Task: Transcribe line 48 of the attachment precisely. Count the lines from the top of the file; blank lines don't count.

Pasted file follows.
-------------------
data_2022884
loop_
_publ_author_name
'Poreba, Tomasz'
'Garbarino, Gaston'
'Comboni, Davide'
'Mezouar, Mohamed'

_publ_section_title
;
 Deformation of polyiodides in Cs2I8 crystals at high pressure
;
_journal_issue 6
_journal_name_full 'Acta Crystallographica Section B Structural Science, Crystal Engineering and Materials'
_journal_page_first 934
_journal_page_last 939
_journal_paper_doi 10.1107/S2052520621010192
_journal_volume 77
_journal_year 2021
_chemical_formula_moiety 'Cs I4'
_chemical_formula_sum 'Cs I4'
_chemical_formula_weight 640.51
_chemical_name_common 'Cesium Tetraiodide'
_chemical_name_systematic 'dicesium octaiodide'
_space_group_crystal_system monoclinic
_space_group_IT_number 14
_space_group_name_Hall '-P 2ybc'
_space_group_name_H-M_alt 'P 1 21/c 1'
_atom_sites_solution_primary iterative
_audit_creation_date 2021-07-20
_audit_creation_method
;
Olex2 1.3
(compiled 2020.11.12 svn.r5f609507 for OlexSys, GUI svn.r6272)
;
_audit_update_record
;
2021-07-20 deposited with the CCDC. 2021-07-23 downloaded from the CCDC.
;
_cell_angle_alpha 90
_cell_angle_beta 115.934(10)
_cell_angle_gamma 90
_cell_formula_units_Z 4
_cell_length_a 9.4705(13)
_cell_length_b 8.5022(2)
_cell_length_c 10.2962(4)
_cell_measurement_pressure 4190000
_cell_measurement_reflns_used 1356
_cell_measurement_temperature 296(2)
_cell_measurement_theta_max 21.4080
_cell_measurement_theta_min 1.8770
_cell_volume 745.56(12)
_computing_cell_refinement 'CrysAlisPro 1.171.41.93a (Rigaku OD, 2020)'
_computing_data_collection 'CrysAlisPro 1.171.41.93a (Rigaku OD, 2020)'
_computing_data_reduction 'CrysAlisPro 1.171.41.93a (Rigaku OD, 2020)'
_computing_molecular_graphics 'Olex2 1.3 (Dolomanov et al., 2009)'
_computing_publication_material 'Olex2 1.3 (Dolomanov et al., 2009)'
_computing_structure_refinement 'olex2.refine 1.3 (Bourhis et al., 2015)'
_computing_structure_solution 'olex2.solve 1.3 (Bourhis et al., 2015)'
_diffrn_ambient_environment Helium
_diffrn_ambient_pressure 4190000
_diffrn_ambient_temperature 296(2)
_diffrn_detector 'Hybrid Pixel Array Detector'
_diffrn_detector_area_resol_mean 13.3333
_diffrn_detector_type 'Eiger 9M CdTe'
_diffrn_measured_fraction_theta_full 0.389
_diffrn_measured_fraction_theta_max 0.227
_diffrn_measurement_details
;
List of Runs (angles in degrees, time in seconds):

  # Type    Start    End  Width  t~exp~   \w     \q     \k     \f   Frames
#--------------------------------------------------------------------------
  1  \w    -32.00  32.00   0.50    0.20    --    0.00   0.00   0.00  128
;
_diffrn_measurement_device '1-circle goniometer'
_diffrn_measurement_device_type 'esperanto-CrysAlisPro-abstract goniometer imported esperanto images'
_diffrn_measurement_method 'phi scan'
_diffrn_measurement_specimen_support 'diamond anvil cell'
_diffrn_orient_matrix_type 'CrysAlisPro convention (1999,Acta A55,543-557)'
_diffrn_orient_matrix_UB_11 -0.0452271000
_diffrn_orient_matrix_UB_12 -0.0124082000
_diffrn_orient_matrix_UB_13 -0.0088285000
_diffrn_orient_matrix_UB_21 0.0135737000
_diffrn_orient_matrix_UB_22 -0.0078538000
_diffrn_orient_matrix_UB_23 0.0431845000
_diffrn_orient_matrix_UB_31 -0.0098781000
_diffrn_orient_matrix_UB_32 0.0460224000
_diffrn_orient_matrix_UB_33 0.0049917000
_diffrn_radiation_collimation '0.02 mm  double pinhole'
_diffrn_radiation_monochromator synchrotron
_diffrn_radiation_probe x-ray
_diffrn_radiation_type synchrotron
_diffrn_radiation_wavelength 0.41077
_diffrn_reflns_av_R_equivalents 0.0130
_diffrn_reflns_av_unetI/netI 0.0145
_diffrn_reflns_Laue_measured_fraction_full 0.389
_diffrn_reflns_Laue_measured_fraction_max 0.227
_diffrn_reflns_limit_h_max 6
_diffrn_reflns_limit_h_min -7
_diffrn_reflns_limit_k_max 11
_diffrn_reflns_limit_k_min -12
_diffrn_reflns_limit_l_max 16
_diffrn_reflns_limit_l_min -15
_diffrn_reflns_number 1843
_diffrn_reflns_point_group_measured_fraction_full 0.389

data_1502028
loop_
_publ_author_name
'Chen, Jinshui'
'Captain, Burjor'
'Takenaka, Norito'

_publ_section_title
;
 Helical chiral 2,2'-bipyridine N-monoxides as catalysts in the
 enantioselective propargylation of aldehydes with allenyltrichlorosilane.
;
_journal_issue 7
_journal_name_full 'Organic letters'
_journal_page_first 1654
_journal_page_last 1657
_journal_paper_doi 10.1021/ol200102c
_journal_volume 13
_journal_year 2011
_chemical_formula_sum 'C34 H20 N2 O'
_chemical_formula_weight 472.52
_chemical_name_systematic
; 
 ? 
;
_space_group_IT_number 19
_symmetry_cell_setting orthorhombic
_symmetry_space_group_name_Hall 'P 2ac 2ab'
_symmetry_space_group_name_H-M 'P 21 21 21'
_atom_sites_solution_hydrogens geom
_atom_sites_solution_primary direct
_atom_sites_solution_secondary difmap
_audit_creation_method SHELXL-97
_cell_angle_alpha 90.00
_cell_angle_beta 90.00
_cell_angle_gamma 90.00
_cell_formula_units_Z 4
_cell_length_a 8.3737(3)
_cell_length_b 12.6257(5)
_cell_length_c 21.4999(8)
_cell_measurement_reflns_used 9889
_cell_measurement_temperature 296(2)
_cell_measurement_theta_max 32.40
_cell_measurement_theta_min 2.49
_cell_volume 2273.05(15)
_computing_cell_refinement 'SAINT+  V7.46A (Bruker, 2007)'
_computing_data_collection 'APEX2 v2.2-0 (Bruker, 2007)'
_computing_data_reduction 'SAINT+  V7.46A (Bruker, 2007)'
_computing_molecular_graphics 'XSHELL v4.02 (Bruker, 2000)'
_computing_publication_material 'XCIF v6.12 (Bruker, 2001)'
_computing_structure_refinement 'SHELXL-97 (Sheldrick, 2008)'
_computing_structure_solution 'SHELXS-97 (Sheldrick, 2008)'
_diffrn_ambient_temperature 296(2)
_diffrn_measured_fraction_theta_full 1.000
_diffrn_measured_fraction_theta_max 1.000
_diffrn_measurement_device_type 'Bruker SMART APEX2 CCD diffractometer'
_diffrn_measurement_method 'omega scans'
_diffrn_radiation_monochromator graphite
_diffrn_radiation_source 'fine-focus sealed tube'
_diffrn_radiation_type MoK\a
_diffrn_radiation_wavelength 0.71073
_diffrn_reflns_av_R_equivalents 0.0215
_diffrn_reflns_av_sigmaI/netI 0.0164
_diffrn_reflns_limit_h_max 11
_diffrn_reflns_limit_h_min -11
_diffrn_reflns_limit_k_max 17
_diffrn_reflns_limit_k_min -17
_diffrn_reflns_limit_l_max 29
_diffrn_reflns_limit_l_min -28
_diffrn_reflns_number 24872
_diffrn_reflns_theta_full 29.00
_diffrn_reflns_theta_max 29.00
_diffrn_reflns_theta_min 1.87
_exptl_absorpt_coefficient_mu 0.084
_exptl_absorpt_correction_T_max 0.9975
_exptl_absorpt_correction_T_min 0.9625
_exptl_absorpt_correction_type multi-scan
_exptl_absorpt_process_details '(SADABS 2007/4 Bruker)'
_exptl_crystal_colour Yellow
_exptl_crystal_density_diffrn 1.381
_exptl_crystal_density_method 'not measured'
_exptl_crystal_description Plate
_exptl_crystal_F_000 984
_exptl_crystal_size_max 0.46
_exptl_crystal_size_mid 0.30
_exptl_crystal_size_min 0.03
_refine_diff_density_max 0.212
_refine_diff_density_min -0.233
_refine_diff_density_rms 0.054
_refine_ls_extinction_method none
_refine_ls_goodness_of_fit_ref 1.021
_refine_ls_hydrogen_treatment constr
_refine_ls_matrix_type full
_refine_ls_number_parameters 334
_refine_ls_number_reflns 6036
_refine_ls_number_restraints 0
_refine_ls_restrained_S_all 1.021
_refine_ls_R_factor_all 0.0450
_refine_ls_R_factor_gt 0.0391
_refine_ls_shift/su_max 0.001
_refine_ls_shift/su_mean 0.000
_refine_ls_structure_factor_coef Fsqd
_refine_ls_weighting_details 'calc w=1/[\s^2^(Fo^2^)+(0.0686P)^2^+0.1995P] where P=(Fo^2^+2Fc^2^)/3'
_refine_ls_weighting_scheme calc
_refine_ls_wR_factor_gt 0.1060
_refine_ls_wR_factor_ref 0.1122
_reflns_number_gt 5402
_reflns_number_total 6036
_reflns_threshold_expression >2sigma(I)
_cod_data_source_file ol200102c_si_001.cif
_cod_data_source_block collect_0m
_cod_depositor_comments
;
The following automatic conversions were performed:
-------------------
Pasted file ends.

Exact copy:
_cell_measurement_temperature 296(2)